#10yearchallenge: fitness edition

You will be surprised. For all the wrong reasons.

F45 won’t have started for another 4 years, Yoga was around 4,996 years, and activewear was just clothes you wore to the gym.

Pop quiz: are these headlines from popular fitness publications penned in 2009 or 2019:

  • Sculpt a tight butt and flat abs in minutes a day
  • Flat belly foods
  • Shrink your belly

Actually – “tight butt” is a dead giveaway: tight butts were so 2009. 2019 is about #booty. Keep up please.

What about these male-centric headlines:

  • Melt fat build muscle  
  • Six-pack abs
  • Gain muscle lose kilos

I forgot which era I plucked these ones from. Could be any really. For the record they actually are from 2009, but you gotta agree that they would slot rather comfortably in to 2019.  Let’s also take a moment to appreciate the fact that guys couldn’t be fucked coming up with something different in a decade. Keep up boys! Us girls have gone from tight-butt, to big butt; from skinny, to strong is the new skinny.

Keeps it interesting one supposes.

Speaking of interesting/disturbing – can we please applaud our 2009 selves for educated and experienced fitness professionals being the top fitness trend according to the American College of Sports Medicine. In 2019, educated and experienced fitness professionals sits on the list at number 6.


Here’s something a little more fun – the top workout songs. According to Spotify, the current top songs to workout to include God’s Plan by Drake, I Like It by Cardi B and Til I Collapse by Eminem (seems appropriate). 2009 workout songs were a little harder to come by (Spotify didn’t have their shit together a decade ago) – but according to POPSUGAR Fitness, it seems legit that we were distracting ourselves from dying by cranking up: 3 by Britney Spears, Boom Boom Pow by Black Eyed Peas and Tik Tok by Kesha.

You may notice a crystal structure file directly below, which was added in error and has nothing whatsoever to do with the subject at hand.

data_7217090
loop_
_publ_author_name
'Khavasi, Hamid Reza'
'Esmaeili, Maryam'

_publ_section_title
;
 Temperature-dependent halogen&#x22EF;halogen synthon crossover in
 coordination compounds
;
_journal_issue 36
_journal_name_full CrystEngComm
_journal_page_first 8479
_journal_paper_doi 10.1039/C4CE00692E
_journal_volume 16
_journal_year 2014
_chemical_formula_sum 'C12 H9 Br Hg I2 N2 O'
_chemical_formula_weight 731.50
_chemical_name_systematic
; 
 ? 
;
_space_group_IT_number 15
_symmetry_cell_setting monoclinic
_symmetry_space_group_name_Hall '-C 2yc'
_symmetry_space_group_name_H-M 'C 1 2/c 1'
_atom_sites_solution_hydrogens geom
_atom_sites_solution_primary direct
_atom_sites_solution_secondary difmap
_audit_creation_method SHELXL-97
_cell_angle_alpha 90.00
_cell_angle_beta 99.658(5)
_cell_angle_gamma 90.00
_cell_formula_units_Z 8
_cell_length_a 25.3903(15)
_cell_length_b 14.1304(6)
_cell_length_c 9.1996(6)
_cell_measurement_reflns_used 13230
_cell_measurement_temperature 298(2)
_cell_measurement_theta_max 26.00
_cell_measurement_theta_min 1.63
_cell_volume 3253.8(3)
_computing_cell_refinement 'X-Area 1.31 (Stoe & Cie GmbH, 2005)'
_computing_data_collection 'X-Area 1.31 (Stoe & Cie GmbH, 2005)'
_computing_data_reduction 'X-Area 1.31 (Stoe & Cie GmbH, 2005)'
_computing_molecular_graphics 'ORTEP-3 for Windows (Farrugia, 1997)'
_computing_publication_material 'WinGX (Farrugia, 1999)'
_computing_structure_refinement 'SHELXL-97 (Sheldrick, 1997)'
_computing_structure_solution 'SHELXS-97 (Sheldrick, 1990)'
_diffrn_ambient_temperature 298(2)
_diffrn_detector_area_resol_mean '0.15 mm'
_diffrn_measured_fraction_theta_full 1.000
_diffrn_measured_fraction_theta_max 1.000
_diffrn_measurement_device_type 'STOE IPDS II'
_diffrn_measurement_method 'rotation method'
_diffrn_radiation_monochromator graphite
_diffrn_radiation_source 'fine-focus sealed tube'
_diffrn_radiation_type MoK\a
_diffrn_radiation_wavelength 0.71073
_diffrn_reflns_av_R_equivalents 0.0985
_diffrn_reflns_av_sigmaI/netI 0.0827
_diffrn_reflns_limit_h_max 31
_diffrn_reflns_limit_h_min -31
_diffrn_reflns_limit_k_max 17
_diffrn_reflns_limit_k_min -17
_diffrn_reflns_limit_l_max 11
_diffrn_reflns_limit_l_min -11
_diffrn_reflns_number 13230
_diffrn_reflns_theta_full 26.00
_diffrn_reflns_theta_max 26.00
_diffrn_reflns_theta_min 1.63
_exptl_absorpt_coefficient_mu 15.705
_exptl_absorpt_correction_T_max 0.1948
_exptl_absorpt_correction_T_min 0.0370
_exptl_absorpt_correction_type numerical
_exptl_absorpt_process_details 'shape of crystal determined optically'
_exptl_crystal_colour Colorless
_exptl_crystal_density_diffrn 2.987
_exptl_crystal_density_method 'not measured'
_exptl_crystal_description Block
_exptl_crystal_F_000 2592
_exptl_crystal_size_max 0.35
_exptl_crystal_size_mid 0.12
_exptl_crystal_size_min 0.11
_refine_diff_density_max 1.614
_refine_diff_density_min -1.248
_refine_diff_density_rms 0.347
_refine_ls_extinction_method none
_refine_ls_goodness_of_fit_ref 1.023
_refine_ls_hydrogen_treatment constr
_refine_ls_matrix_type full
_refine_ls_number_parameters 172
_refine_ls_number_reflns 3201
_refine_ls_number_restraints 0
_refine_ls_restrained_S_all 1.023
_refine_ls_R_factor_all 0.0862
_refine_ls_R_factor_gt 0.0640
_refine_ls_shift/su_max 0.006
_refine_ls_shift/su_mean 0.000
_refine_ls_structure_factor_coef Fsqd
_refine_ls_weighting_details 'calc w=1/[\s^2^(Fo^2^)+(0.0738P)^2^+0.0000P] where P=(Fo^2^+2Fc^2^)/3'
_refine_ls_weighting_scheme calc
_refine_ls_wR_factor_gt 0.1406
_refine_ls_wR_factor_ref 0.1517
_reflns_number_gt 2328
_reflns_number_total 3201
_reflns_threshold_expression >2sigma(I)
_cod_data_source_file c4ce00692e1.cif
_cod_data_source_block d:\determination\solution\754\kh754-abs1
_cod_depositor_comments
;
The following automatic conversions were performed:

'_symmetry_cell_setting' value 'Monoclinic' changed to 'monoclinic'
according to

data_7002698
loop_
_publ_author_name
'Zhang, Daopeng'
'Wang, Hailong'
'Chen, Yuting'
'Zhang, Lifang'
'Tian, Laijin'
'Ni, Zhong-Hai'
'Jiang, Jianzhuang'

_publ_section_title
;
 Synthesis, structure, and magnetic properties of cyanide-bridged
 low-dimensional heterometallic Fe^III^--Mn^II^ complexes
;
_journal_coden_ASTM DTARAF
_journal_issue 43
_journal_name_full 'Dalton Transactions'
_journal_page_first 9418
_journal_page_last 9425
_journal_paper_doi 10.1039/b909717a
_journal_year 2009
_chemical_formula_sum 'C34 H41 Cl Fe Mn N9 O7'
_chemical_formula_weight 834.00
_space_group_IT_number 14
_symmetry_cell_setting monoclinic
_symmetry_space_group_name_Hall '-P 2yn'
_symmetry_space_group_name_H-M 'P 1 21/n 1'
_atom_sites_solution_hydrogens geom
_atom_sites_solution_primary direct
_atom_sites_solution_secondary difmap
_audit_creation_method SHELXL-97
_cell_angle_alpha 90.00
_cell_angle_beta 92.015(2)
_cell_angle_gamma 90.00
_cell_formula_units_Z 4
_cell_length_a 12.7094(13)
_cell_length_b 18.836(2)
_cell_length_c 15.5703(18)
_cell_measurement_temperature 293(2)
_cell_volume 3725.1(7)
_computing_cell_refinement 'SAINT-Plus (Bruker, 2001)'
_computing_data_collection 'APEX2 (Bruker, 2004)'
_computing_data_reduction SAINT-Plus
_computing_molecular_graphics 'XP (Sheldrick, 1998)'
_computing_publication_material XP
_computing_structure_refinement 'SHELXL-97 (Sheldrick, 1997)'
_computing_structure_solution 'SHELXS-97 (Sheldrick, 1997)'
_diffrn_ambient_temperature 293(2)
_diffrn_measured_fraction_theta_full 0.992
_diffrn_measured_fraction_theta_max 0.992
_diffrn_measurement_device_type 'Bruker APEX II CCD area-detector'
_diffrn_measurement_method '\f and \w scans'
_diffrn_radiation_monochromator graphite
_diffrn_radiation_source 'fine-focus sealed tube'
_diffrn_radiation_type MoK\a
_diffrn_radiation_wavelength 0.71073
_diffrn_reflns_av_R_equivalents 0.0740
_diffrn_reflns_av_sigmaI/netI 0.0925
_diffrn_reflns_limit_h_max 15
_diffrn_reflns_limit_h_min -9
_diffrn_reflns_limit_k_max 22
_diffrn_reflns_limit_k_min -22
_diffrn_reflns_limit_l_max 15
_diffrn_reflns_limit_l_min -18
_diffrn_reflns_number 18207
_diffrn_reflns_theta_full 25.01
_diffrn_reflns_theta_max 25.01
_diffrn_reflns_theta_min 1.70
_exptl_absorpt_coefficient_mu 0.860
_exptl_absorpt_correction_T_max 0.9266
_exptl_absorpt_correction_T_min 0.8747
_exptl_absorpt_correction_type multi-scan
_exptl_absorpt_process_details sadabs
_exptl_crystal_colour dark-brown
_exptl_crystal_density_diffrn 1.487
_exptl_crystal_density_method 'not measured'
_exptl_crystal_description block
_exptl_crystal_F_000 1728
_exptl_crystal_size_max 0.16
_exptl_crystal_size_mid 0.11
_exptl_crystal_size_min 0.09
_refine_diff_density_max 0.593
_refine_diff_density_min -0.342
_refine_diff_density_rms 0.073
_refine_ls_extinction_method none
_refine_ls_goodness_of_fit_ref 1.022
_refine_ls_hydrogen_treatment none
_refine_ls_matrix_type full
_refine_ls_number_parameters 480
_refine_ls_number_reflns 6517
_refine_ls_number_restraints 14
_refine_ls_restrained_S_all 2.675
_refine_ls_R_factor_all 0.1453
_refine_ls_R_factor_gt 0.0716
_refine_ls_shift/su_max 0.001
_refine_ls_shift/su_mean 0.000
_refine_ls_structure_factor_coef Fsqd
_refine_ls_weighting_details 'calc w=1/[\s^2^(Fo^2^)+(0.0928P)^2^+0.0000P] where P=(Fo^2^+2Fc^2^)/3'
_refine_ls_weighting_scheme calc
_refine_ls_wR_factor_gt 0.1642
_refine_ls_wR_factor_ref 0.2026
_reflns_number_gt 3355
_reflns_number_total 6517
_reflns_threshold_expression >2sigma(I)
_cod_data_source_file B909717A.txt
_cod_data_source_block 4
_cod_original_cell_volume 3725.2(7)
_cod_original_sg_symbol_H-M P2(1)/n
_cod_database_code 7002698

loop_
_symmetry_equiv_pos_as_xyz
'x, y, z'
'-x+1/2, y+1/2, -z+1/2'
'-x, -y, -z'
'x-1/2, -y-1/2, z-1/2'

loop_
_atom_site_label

Correct me if I’m wrong – but did the term activewear only become popular after this ACTIVEWEAR YouTube clip?  “Doing literally nothing in my activewear”. Because I’m sure in 2009 I was “doing literally nothing” in my gym clothes. Also I’m sure I wasn’t paying $180 for a pair of tights in 2009 (nor was I seeing anyone’s under-butt hanging out the bottom of shorts).

I’m going on pure recollection for this next 10 year memory – so correct me if I’m wrong (and honestly, the odds are in your favour here), but let’s talk: influencers. Fitness influencers. In 2009 if you asked me to name some household names in fitness, I might have said Michelle Bridges, the rest of The Biggest Loser trainers and maybe Jane Fonda because I couldn’t think of anyone else. In fact in 2009, I’m pretty sure the word influencer wasn’t even used in the way we use it today. The top hit in a Google search for Australian fitness influencers displayed “7 Australian Fitness Influencers you need to follow right now”. I recognised 2 of them. And one of them was Michelle Bridges.

Maybe I’m just old.

I guess over the 10-years from 2009, the ease at which we can promote ourselves as anything we want on social media (coupled with social media being our platform of choice to obtain information) means if you are hot/famous with a tonne of followers and you imply you are a fitness influencer, well then, a fitness influencer you are. In 2009 at least you needed to be qualified.

What a time to be alive.